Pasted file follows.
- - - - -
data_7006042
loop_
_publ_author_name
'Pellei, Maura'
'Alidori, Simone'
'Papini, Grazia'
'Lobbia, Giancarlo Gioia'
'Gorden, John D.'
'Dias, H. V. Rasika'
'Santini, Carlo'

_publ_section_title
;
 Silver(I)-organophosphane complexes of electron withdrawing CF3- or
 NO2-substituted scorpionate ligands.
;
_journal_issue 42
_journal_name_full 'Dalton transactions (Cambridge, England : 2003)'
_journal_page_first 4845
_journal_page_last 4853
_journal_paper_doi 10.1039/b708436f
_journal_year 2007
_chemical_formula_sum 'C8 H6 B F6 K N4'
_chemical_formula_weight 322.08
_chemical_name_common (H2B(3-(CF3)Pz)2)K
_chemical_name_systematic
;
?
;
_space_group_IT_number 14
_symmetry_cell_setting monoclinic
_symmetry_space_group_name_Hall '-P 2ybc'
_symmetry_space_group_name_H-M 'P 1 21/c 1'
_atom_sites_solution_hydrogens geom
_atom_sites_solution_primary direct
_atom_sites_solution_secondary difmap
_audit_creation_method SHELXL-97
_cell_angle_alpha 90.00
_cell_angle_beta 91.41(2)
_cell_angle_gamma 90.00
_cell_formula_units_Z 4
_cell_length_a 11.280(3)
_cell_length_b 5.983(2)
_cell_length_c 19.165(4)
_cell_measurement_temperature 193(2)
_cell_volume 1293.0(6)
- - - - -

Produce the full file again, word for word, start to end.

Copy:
data_7006042
loop_
_publ_author_name
'Pellei, Maura'
'Alidori, Simone'
'Papini, Grazia'
'Lobbia, Giancarlo Gioia'
'Gorden, John D.'
'Dias, H. V. Rasika'
'Santini, Carlo'

_publ_section_title
;
 Silver(I)-organophosphane complexes of electron withdrawing CF3- or
 NO2-substituted scorpionate ligands.
;
_journal_issue 42
_journal_name_full 'Dalton transactions (Cambridge, England : 2003)'
_journal_page_first 4845
_journal_page_last 4853
_journal_paper_doi 10.1039/b708436f
_journal_year 2007
_chemical_formula_sum 'C8 H6 B F6 K N4'
_chemical_formula_weight 322.08
_chemical_name_common (H2B(3-(CF3)Pz)2)K
_chemical_name_systematic
;
?
;
_space_group_IT_number 14
_symmetry_cell_setting monoclinic
_symmetry_space_group_name_Hall '-P 2ybc'
_symmetry_space_group_name_H-M 'P 1 21/c 1'
_atom_sites_solution_hydrogens geom
_atom_sites_solution_primary direct
_atom_sites_solution_secondary difmap
_audit_creation_method SHELXL-97
_cell_angle_alpha 90.00
_cell_angle_beta 91.41(2)
_cell_angle_gamma 90.00
_cell_formula_units_Z 4
_cell_length_a 11.280(3)
_cell_length_b 5.983(2)
_cell_length_c 19.165(4)
_cell_measurement_temperature 193(2)
_cell_volume 1293.0(6)